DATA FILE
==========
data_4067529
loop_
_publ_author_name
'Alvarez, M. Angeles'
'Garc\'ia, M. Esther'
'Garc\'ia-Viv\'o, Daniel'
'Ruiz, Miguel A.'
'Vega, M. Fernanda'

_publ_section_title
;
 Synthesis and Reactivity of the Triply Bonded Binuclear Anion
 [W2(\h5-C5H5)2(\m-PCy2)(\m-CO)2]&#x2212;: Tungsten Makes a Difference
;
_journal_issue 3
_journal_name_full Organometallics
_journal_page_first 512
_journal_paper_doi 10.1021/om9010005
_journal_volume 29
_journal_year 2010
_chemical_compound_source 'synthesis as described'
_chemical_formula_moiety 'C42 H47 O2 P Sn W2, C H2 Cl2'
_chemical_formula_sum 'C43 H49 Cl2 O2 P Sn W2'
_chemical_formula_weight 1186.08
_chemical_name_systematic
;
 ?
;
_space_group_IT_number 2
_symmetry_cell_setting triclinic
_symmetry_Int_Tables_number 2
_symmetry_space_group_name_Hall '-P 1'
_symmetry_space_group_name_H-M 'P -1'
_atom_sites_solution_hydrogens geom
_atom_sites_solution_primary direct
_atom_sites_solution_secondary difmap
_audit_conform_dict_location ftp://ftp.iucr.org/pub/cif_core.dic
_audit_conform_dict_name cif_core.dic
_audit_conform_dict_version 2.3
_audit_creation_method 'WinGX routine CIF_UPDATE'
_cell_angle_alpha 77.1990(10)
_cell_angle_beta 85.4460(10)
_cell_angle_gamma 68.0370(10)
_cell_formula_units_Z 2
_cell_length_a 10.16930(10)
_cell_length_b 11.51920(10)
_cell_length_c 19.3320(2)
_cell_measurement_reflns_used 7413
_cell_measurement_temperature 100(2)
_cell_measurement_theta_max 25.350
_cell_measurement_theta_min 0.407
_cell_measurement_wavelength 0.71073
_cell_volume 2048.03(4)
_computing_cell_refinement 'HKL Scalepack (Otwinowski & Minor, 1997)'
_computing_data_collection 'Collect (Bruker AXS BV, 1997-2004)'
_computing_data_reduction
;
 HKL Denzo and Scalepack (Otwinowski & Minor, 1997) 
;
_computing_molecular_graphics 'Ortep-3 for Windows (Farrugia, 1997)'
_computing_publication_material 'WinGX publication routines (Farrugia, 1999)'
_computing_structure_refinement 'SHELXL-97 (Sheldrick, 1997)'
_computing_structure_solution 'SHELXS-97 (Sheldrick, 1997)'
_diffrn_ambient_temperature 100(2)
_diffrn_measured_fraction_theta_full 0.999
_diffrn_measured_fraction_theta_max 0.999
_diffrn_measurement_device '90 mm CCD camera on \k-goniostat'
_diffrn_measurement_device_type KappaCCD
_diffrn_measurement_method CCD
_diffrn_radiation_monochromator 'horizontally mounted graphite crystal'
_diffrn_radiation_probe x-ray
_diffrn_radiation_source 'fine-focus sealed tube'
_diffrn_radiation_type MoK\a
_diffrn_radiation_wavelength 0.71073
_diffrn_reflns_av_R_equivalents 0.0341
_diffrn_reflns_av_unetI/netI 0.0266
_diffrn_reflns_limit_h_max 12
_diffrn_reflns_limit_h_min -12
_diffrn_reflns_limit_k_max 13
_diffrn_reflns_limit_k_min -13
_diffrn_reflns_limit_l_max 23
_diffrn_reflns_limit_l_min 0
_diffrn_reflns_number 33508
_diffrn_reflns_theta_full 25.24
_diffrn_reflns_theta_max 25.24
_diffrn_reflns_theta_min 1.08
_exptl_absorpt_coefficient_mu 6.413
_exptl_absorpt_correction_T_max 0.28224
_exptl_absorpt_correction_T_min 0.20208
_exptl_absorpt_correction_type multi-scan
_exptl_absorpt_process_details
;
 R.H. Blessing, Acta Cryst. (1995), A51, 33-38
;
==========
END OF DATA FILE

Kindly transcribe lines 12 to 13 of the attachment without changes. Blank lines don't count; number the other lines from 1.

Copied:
 [W2(\h5-C5H5)2(\m-PCy2)(\m-CO)2]&#x2212;: Tungsten Makes a Difference
;